WASHINGTON — Wal-Mart had a bad day in the nation’s capital Wednesday, including being hit with a $3.1 million Environmental Protection Agency fine.
Downtown, a group of Wal-Mart detractors huddled behind closed doors at a union headquarters in what one organizer called a “brainstorming session” to share information about the discount giant’s market power and its effects on U.S. wages, communities and health care.
The EPA said the world’s largest retailer would pay a civil penalty of $3.1 million to settle charges of mismanaged storm-water runoff at 24 building sites in nine states.
This was Wal-Mart’s second such citation. In 2001, the chain paid a $1 million fine and was required to develop a storm-water runoff prevention program with its contractors for violations at 17 sites in multiple states, the EPA said.
The recent settlement renews the EPA’s call for Wal-Mart to have stronger oversight of its 150 building contractors through an “aggressive compliance program,” the agency said.
Wal-Mart’s director of corporate communications, Gus Whitcomb, said in a statement that the company “will begin implementing new measures at our construction sites and sincerely hopes to be a trendsetter in environmental compliance moving forward.”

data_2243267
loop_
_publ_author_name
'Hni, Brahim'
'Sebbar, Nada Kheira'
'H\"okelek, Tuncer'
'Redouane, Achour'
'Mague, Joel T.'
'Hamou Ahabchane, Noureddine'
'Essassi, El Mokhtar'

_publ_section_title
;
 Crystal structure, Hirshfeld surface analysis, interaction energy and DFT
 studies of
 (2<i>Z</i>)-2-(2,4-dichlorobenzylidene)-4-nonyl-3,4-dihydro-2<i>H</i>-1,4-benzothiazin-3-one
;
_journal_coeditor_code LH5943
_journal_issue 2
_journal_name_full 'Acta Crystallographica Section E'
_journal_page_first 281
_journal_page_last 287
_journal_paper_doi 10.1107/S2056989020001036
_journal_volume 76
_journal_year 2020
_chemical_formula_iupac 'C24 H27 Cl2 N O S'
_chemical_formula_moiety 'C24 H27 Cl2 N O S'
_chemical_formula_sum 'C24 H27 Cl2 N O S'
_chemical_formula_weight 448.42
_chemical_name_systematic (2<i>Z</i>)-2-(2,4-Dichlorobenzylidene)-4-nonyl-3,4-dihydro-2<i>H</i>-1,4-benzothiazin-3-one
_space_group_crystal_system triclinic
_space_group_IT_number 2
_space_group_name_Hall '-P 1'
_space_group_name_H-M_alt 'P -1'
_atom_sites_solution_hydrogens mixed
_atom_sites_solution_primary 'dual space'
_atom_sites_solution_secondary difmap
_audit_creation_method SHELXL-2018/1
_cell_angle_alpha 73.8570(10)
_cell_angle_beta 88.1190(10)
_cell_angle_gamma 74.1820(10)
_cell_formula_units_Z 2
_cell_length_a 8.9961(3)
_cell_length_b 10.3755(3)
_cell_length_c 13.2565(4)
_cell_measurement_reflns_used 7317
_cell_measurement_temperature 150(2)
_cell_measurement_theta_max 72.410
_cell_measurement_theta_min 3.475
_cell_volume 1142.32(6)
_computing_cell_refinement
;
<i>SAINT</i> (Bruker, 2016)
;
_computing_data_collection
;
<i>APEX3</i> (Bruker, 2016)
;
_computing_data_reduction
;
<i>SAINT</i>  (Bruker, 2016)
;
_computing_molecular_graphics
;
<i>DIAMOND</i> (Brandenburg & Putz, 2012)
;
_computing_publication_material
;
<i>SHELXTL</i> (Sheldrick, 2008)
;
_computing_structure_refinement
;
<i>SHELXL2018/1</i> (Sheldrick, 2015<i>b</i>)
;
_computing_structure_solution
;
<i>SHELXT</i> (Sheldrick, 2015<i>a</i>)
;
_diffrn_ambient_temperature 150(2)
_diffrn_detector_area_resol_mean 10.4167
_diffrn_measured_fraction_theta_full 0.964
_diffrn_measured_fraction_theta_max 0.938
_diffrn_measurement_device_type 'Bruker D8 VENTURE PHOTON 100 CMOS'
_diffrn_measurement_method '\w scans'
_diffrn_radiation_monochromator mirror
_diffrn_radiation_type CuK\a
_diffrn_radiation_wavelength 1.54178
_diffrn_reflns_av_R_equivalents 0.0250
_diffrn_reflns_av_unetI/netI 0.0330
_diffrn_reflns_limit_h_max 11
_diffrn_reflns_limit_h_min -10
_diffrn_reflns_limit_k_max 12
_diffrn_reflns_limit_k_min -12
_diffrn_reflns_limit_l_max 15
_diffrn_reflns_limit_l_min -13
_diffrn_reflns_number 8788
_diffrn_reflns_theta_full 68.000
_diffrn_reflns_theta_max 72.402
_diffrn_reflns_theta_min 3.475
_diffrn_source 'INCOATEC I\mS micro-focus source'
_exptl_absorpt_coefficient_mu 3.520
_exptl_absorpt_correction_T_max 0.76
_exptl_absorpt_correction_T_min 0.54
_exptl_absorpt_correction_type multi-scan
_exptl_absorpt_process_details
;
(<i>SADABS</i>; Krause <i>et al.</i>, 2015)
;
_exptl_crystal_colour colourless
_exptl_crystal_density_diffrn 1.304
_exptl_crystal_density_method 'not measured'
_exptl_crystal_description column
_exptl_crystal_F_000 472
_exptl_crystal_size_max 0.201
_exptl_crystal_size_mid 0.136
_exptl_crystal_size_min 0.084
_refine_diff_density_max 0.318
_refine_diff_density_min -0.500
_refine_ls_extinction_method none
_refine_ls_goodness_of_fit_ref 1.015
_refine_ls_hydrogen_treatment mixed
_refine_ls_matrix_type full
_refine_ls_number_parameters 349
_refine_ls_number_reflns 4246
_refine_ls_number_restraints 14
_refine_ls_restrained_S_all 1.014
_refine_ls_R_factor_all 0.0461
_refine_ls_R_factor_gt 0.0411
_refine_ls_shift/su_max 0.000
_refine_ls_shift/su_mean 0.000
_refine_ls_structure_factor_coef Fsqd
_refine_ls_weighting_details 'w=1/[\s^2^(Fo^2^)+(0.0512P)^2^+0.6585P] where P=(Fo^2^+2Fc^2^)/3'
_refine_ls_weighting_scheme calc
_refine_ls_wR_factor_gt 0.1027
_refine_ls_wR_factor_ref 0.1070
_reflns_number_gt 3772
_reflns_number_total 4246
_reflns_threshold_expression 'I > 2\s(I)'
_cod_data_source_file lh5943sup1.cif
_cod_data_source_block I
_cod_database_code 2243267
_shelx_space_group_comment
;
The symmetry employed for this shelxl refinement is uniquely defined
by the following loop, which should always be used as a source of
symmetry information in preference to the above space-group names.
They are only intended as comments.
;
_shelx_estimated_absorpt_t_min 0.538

Meanwhile, the confab of Wal-Mart detractors was spearheaded by United Food & Commercial Workers Union president Jim Hansen, who took the helm of the 1.4 million-member union earlier this year. The UFCW for several years has been working to organize the discount chain’s workers, which it claims Wal-Mart has strongly resisted.
Hansen “wanted to broaden the discussion of Wal-Martization,” said Greg Denier, an assistant to Hansen and UFCW communications director, pointing to an issue being highlighted by a growing cottage industry of Wal-Mart watchers among organized labor, academics and community activists, all of which were represented at the meeting.
In a statement, participants in the meeting said its purpose was “to begin a dialogue on how to reverse the negative course that companies like Wal-Mart have on workers and communities and how to hold big corporations accountable for the negative impact on the American economy.”
The Wal-Mart critics said they also want “to encourage Wal-Mart and similar companies to improve their corporate behavior in two crucial areas: working with communities where they are located or considering locating and providing better-paying jobs with benefits, especially health care.”
Wal-Mart did not respond to request for comment.
— Joanna Ramey